Keeping the Foot on the Pedal

Over the past week, regulators across the globe have responded to looming market disruption by providing flexibility to derivatives users in their attempts to meet a March 1 deadline for posting variation margin on their non-cleared derivatives trades. This flexibility was critical. With firms struggling to amend their collateral documents in time, there was a very real risk that derivatives users would have been unable to trade from tomorrow, as ISDA and others warned in a letter earlier this month.

Thanks to well-coordinated action taken by global regulators to provide forbearance, that danger has now receded. The exact nature of the relief differs jurisdiction to jurisdiction, but regulators have generally provided derivatives users with additional time to finish making the changes to their credit support annex (CSA) agreements.

Given most derivatives counterparties already exchange variation margin on their non-cleared trades, this additional flexibility will not lead to an increase in systemic risk. It will, however, ensure counterparties have more time to negotiate the complex changes to their outstanding CSAs to ensure these documents reflect new regulatory edicts on eligible collateral, settlement timing and haircuts.

That process of negotiation has been complicated and time-consuming, and the scale of the task has been overwhelming. The March 1 ‘big bang’ implementation date captures banks, asset managers, insurance companies and hedge funds, and involves updating more than 150,000 CSAs. The time scale in which to make those changes has also been impossibly short. Market participants had to wait for final rules from national authorities to know exactly what changes were needed and how to phrase the amendments to create legal certainty, but those rules were published a matter of months ago in some cases.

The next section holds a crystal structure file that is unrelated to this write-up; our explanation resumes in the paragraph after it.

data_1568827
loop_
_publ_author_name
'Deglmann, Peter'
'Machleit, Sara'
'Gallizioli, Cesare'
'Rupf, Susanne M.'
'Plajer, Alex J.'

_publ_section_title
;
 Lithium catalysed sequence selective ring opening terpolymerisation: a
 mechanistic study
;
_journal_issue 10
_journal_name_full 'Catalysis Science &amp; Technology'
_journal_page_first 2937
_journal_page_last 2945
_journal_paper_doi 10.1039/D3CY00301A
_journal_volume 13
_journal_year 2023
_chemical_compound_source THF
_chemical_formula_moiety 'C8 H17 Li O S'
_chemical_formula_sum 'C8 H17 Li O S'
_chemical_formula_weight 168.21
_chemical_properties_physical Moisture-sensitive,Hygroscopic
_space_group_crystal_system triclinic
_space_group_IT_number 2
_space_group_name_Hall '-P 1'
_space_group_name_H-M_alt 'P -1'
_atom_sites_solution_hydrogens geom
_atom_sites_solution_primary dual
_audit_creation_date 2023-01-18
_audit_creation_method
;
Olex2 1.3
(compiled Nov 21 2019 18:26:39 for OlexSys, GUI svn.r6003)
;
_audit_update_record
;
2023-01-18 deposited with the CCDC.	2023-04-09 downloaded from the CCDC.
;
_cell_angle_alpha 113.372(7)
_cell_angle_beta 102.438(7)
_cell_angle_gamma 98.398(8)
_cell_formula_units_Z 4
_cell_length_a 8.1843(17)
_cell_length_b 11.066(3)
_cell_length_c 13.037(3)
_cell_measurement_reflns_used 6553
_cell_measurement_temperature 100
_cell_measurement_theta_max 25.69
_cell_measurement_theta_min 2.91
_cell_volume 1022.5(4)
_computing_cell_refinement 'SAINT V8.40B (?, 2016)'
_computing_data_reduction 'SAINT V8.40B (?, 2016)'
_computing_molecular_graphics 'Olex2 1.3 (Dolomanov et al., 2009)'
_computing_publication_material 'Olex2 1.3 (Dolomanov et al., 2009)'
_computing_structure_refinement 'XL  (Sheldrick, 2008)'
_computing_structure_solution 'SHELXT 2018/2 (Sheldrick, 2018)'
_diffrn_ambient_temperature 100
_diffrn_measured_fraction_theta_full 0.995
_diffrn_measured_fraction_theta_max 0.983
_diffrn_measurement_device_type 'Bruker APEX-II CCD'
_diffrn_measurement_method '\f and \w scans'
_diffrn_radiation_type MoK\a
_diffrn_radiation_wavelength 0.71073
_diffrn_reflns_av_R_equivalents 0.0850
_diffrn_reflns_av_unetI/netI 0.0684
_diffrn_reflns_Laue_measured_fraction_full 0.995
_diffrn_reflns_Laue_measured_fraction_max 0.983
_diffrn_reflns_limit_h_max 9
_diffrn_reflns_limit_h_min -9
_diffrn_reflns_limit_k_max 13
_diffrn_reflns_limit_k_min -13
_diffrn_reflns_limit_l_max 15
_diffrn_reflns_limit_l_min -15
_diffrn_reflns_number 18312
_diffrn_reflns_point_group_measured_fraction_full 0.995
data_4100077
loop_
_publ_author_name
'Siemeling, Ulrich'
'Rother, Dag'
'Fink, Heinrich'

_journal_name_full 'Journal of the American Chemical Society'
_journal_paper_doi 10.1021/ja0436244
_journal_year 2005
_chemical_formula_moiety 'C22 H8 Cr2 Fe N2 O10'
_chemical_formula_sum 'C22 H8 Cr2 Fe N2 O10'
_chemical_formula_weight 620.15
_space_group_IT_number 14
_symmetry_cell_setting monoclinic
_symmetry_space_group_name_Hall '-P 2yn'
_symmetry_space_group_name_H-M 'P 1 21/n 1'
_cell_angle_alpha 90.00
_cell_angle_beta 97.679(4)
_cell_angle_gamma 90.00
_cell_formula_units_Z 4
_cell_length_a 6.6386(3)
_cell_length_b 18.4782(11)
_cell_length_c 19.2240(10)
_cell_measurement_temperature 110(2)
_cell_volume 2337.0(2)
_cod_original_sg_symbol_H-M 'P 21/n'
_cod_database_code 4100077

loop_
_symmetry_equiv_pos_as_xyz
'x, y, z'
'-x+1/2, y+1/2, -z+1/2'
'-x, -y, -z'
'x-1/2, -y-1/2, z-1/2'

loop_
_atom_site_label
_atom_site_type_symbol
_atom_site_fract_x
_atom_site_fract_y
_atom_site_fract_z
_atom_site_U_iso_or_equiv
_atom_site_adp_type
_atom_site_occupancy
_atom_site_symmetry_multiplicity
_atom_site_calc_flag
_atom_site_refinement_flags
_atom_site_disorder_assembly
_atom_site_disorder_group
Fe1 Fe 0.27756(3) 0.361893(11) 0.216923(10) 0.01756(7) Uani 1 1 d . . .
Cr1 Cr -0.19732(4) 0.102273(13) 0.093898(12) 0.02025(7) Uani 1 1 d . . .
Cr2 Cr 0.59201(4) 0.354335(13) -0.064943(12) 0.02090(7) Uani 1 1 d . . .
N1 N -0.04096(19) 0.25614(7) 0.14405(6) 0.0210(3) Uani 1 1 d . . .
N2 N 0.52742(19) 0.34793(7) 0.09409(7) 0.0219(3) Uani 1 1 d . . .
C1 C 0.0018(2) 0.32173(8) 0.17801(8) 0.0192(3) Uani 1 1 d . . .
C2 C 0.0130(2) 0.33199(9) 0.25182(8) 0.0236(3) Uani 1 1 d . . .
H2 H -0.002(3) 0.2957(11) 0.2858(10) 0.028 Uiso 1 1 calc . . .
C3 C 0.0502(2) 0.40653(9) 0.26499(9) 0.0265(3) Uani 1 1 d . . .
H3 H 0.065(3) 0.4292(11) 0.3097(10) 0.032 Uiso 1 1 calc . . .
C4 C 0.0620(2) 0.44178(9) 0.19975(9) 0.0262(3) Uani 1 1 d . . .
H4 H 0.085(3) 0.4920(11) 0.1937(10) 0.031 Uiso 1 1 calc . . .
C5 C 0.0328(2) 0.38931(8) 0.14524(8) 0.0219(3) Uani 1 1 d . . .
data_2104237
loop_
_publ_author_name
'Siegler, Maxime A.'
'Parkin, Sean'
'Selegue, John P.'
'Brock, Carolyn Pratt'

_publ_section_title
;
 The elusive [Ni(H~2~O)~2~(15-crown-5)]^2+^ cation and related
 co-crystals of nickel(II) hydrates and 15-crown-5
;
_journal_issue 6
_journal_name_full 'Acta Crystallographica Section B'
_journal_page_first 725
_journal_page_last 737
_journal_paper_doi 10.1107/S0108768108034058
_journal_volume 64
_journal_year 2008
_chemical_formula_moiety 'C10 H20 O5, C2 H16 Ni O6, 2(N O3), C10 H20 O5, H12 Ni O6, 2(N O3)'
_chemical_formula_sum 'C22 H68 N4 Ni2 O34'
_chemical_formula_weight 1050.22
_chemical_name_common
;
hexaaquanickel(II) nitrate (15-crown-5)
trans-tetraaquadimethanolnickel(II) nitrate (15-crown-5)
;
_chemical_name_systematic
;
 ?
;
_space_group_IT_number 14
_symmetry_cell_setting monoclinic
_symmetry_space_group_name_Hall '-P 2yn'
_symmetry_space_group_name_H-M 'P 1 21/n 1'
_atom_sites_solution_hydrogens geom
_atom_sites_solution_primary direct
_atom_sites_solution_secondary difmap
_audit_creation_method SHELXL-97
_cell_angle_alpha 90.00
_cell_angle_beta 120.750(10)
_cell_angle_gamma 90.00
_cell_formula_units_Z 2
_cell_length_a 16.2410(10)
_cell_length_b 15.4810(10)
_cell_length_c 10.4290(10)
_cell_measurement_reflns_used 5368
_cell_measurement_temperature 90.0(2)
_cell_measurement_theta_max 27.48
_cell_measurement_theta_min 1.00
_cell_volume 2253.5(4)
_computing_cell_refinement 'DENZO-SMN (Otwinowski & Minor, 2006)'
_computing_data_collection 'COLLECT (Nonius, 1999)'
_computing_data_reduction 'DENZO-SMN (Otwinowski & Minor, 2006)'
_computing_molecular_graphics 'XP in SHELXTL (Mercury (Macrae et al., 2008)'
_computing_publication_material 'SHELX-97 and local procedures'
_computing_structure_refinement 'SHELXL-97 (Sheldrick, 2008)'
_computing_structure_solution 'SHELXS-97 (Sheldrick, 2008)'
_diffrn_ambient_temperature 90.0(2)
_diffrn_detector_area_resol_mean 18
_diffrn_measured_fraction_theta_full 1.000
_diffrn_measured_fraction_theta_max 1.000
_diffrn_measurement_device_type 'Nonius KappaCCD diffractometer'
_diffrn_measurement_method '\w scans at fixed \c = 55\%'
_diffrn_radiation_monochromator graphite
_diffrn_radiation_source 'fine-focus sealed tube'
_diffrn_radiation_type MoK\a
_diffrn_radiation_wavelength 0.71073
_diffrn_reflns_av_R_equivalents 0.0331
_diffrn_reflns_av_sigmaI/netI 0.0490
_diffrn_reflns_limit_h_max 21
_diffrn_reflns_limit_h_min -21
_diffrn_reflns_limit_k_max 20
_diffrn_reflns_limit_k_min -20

According to the most recent survey numbers from ISDA, only 15.31% of active and new CSAs had been executed by February 17. That represents a doubling from the week before, but indicated that a large proportion of the market wouldn’t have been ready by March 1.

The flexibility afforded by regulators gives the industry more time to get that work done, and will minimize market disruption and maintain market access for a variety of derivatives users. But that does not mean market participants will sit on their hands. The industry remains committed to completing the necessary work as quickly as possible, and ISDA will continue to monitor and report progress in the weeks ahead.

Summary of regulatory action:

IOSCO statement

Commodity Futures Trading Commission

US prudential regulators

European Supervisory Authorities

Financial Conduct Authority

Central Bank of Ireland

Australian Prudential Regulation Authority

Monetary Authority of Singapore

Hong Kong Monetary Authority

Office of the Superintendent of Financial Institutions

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